If you are a caregiver for someone with Alzheimer's disease, you have likely experienced challenges associated with getting your loved one to a physician's office without complication. If you happen to live in a remote area, where access to a specialist is limited, the challenge increases exponentially.
Technology Provides a Way Out
Fortunately for people dealing with Alzheimer's, existing technologies make it much easier than it once was to be seen by a specialist. Now, it is possible to see a physician without leaving the patient's familiar environment because of telemedicine.
What Telemedicine Is
According to the American Telemedicine Association, telemedicine is the use of medical information exchanged from one site to another via electronic communications to improve a patient's clinical health status.
While this definition includes the process of handling patient information in an electronic format, for the purpose of clarity, typically the term “telemedicine” has more to do with the delivery of remote clinical services using technology than with the management of electronic health records.
Simply put, then, telemedicine is the process by which a person can receive health care from a remote location via an electronic exchange of information with a healthcare provider.
This means that an Alzheimer's patient can be seen by a specialist who may be hundreds of miles away without the need to actually travel the distance required to see the physician in person.
How Telemedicine Helps
Especially in the case of Alzheimer's patients who live in remote areas or who have limited mobility, telemedicine enables a doctor's visit that may not otherwise occur. Allowing patients to access their physician via the internet, telemedicine helps doctors monitor patients more closely and provide education and additional assistance when needed.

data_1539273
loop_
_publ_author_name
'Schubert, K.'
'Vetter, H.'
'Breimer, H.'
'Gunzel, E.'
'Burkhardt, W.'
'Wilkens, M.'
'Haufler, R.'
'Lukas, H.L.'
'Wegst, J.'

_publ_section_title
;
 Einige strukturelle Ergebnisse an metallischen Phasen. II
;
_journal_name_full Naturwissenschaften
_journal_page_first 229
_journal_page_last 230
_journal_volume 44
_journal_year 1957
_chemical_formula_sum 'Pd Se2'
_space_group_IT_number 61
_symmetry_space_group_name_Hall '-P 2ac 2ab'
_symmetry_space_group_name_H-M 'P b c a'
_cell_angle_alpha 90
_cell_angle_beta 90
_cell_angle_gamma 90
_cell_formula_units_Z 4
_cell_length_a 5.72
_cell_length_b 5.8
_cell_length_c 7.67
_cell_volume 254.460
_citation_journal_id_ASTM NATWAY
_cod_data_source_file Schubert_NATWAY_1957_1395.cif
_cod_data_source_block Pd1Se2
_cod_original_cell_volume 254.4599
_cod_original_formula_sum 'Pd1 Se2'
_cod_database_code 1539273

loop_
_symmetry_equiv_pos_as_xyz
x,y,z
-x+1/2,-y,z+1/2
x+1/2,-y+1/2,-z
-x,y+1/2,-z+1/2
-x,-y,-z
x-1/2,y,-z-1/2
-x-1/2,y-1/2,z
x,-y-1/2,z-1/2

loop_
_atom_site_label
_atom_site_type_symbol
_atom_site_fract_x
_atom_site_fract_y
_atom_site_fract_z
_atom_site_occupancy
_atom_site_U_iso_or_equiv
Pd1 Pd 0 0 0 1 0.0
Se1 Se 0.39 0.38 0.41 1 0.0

Telemedicine provides convenience for the patient and increased understanding of patient situations for the physician. Seeing a patient in a home setting, the physician can more clearly understand the challenges the patient faces and offer appropriate treatment options based on his or her observations.
The Technology Involved
While there may be a slight learning curve when first having a virtual doctor's visit, most technological hurdles can be easily overcome. All that is needed is a computer, tablet, or smartphone. With programs like Skype and Facetime, providing a “face-to-face” visit is easily facilitated.
Likewise, the physician can see and hear the patient, making observations based on the same type of visual and auditory cues that the physician would have in a regular office visit, without the stress to the patient.
Additional Telemedicine Benefits
Preliminary studies indicate that patients report a higher level of satisfaction with virtual doctor's visits, largely because of the convenience they afford for both patient, caregiver and doctor.
Conversing with a doctor in the comfort of familiar surroundings helps patients to be more relaxed and focused on the visit itself, rather than the distraction of a busy doctor's office and the stress of traffic.
At the physician's discretion, a follow-up office visit can be made if warranted. In many cases, however, an actual office visit is not needed, and the patient can remain in a comfortable environment.
For Alzheimer's patients, alleviating the stress of an unfamiliar environment may be especially important. Allowing patients the option of telemedicine can help relieve a burden on the patient, family caregivers, and the staff of senior living communities.
What Studies Reveal About Telemedicine and Alzheimer's
A recent article in the Huffington Post discusses the results of a telemedicine study done by the University of Rochester. Though the study centered around patients with Parkinson's and not Alzheimer's, the results give a clear indication that telemedicine has benefits.
Among patients studied, researchers found that the quality of care was high and patients actually preferred the telemedicine visit. There is little reason to think that these results would be drastically different in the case of Alzheimer's patients.
Accessing Telemedicine in Your Area
Currently, 200 telemedicine networks exist in the U.S., with approximately 3,500 service sites. That number is expected to continue to grow rapidly, as telemedicine gains an increasing foothold in standard medical practice.
A quick internet search is a good place to start when seeking telemedicine services. Additionally, your primary care physician may be able to tell you if telemedicine is available via a local practice. County and state health agencies may also provide information about telemedicine upon request.
As technologies continue to advance, the lives of older adults will be impacted in new and exciting ways. Telemedicine as it exists now will continue to evolve. For more news about technologies that help older adults and their caregivers, check out our information about Alzheimer's and senior home care.